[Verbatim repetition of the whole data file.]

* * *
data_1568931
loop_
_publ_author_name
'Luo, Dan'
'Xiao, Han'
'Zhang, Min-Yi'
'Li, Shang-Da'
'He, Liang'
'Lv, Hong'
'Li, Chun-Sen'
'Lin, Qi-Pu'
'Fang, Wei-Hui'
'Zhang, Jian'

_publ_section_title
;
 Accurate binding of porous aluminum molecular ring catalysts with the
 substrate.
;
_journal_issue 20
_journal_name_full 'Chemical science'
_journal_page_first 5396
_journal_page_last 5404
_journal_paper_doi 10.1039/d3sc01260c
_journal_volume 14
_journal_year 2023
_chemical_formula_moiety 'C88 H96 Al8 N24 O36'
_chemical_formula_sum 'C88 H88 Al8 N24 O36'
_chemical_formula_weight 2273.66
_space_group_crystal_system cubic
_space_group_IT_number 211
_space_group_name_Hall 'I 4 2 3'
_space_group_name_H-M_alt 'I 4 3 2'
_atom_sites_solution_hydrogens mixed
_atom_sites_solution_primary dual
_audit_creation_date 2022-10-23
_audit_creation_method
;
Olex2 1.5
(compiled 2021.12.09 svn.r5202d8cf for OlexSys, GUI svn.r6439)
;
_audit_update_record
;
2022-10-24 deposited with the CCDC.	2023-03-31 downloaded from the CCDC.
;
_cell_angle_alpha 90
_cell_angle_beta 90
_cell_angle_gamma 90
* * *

data_1568931
loop_
_publ_author_name
'Luo, Dan'
'Xiao, Han'
'Zhang, Min-Yi'
'Li, Shang-Da'
'He, Liang'
'Lv, Hong'
'Li, Chun-Sen'
'Lin, Qi-Pu'
'Fang, Wei-Hui'
'Zhang, Jian'

_publ_section_title
;
 Accurate binding of porous aluminum molecular ring catalysts with the
 substrate.
;
_journal_issue 20
_journal_name_full 'Chemical science'
_journal_page_first 5396
_journal_page_last 5404
_journal_paper_doi 10.1039/d3sc01260c
_journal_volume 14
_journal_year 2023
_chemical_formula_moiety 'C88 H96 Al8 N24 O36'
_chemical_formula_sum 'C88 H88 Al8 N24 O36'
_chemical_formula_weight 2273.66
_space_group_crystal_system cubic
_space_group_IT_number 211
_space_group_name_Hall 'I 4 2 3'
_space_group_name_H-M_alt 'I 4 3 2'
_atom_sites_solution_hydrogens mixed
_atom_sites_solution_primary dual
_audit_creation_date 2022-10-23
_audit_creation_method
;
Olex2 1.5
(compiled 2021.12.09 svn.r5202d8cf for OlexSys, GUI svn.r6439)
;
_audit_update_record
;
2022-10-24 deposited with the CCDC.	2023-03-31 downloaded from the CCDC.
;
_cell_angle_alpha 90
_cell_angle_beta 90
_cell_angle_gamma 90